La Cage Aux Folles isn’t the best show I’ve ever seen, but it does have one of the best performances I’ve seen in a while. The show itself isn’t much to speak of; it’s campy and fun, with an entertaining script and couple of songs that stick with you, but a score that is mostly forgettable. The production is clever, making the large Gammage Auditorium feel like a cabaret.
Although the cast is uneven, Christopher Sieber’s performance is worth the price of admission.* Sieber, as the flamboyant and fabulous Albin, brings the most humanity to the stage, in a role that could easily become a caricature (see Birdcage). He is seamlessly subtle and vulnerable, yet commanding and powerful. His delivery of the Act 1 closer “I Am What I Am” is heartbreaking and empowering all at once, and handled with a raw honesty usually eaten alive by an auditorium of this size. Sieber’s booming voice seemed to fill Gammage unaided by his microphone as he brought the house down.
I also want to mention Childsplay’s production of The Color of Stars has one more weekend of performances at the Tempe Center for the Arts. I can’t recommend it enough; a must-see, with or without kids. Click here to read a review and click here for tickets and information.
When Green Day’s American Idiot was released in 2004, I listened to it non-stop. As soon as it ended, I would start over from the beginning and listen again. It became a sort of addiction; the passion in the music and the completeness of the album just hooked me. I’ve also been a lifelong fan of musical theatre, so when I heard that American Idiot was being adapted for the stage, my curiosity was definitely piqued. I knew the result would either be brilliant… or a complete disaster. I finally had the opportunity to see it last night at Gammage Auditorium in Tempe. It was brilliant.
The production was directed by Michael Mayer, who won a Tony for his direction of another favorite show of mine, Spring Awakening. He captures the raw emotion and energy of Green Day’s work, and, like with Spring Awakening, brings innovative staging and storytelling. The cast brings it as well, led by Van Hughes who is incredible in the role of Johnny. After the curtain call, the entire cast comes back to the stage with guitars (although I caught at least one of them faking it) for a new arrangement of Green Day’s Good Riddance (Time of Your Life). That alone is worth the price of admission.
This is a show you could see many times and notice something new every time. American Idiot is not to be missed.
One last quick note. For as long as I can remember seeing shows at Gammage, the sound has been pretty awful. This was not the case last night. The balance was good, and you could hear the singers over the band really well. I spoke with a representative from Gammage who told me they made some changes recently, relocating and replacing some equipment. Whatever they did, seems to have worked, which is great news for audiences!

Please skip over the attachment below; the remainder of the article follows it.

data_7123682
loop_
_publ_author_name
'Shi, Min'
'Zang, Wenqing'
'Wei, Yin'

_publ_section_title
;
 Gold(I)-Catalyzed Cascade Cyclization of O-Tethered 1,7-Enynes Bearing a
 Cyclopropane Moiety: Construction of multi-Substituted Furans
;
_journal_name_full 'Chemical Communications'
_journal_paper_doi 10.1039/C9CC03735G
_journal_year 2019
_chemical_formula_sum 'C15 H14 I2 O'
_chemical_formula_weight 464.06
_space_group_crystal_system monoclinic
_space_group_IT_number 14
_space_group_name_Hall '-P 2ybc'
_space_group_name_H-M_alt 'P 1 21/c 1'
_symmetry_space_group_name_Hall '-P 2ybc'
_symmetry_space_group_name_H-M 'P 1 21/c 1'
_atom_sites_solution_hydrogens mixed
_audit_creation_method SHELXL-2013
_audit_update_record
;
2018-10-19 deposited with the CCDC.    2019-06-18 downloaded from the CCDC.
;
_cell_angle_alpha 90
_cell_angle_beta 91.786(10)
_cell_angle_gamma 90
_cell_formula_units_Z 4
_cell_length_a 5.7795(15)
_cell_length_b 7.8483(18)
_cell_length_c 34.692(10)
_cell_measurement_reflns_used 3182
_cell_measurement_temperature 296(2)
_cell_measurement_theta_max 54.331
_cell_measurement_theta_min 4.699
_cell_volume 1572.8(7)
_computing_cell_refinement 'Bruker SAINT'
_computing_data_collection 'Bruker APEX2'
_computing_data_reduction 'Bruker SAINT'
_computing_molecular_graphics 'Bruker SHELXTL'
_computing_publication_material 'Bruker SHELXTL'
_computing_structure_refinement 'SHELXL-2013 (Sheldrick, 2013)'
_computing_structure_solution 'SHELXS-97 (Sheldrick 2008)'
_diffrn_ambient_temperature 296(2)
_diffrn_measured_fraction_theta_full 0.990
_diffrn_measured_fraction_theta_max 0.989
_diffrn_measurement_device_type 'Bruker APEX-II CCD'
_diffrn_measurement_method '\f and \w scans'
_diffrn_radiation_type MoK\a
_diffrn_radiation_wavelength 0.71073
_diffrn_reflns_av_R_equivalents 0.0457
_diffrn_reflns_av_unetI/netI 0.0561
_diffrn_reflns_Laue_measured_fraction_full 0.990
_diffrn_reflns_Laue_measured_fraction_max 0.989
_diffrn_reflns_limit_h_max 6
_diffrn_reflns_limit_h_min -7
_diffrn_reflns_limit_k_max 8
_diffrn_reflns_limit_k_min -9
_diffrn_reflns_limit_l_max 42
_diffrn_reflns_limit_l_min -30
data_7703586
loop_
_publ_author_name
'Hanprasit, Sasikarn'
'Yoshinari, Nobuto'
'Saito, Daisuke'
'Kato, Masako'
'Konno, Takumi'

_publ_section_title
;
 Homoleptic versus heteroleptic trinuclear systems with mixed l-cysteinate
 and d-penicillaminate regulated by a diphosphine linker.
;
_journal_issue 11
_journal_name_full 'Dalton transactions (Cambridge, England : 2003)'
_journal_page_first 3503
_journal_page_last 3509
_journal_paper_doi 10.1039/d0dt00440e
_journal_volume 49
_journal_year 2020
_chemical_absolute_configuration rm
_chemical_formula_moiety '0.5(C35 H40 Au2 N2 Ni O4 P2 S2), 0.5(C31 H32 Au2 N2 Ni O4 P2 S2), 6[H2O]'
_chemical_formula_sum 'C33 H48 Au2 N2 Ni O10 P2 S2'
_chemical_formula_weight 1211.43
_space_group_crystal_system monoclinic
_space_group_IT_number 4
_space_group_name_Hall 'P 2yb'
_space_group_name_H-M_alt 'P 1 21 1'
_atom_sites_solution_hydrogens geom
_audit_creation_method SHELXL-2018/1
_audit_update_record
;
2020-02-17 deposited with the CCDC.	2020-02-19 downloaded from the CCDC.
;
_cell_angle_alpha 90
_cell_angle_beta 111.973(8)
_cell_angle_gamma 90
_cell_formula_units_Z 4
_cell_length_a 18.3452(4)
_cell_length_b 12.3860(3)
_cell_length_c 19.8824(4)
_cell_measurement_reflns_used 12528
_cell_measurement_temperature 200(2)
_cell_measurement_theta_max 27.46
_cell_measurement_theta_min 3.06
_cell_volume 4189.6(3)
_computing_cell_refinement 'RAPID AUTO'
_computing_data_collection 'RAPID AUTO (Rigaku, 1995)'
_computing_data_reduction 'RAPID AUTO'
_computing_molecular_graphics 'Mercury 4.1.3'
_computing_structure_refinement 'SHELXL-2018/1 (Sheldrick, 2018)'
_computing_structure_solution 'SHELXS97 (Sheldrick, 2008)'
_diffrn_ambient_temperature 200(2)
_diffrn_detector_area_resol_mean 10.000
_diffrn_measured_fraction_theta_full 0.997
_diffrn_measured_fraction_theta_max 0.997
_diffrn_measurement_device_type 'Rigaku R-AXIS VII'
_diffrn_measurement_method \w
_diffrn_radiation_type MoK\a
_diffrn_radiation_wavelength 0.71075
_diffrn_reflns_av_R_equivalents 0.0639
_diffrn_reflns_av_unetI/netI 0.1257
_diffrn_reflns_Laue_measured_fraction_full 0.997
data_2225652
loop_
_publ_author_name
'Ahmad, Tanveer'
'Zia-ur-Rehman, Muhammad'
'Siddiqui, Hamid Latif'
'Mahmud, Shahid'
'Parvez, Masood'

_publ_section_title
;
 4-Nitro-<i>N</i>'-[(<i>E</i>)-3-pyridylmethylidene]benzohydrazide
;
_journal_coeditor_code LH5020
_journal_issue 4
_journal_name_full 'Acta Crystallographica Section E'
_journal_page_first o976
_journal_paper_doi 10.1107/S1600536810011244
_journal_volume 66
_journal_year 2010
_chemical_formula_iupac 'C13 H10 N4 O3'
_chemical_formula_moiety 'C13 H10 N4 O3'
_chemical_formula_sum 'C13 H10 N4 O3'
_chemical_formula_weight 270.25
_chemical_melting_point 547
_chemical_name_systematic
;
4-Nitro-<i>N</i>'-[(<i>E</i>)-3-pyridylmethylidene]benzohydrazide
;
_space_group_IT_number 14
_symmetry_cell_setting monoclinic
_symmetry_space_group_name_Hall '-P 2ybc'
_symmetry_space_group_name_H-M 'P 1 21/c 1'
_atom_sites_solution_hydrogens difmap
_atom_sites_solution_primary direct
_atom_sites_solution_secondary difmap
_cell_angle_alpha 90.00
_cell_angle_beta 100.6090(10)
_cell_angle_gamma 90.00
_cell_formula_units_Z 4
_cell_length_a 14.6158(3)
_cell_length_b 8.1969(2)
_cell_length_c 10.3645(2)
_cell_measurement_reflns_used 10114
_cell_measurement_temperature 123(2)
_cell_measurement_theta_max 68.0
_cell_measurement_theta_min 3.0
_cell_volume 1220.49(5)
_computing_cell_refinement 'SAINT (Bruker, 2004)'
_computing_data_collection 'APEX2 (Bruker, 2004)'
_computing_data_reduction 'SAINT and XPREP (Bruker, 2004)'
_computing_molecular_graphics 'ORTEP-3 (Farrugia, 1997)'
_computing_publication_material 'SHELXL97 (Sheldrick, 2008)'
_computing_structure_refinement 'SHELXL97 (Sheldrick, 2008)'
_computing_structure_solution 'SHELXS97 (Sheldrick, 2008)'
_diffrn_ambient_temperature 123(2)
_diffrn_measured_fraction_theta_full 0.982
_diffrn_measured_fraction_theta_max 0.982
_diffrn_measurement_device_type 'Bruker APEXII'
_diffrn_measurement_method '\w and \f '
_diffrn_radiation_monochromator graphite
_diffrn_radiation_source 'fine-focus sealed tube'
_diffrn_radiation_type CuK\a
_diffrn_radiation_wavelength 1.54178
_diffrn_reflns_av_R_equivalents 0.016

(Disclaimer: Tickets to the show for myself and my wife were complimentary in exchange for my participation in the Gammage Goers program. This in no way influenced my response.)
One of the questions I asked the panel when I interviewed to be a Gammage Goer was, “What happens if I don’t like a show?” (hoping the question wouldn’t immediately eliminate me). They wisely responded that having an honest, negative review only adds credibility to the program. So, it’s a good thing they feel that way, because I didn’t love this cast of West Side Story. As much as I wanted to like Uof A grad Kyle Harris as Tony, I just didn’t. I had seen him in Hair a couple of years ago, and thought he was great. To me, his voice doesn’t fit this role and his broad portrayal was distracting. The rest of the cast was good, but nobody blew me away.
I did, however, in my immediate post-show video interview, want to focus on some of the positive as well. So, as you’ll hear in my interview, I believe that seeing a production of West Side Story is important context for understanding the groundwork that was laid for the Broadway musical to evolve. Anymore, it seem like every show likes to tout that it “Redefines musical theatre.” West Side Story made that possible. Arthur Laurents, author of the musical’s book, said, “I thought maybe it would run for three months. I didn’t care. It was so not what a musical should be.”
Here’s my immediate reaction:
I should point out that my opinion of the cast was not shared by The Arizona Republic or my fellow Gammage Goers. For tickets and information, click here.
(Disclaimer: Tickets to the show for myself and my wife were complimentary in exchange for my participation in the Gammage Goers program. As I mentioned, they in no way influenced my response.)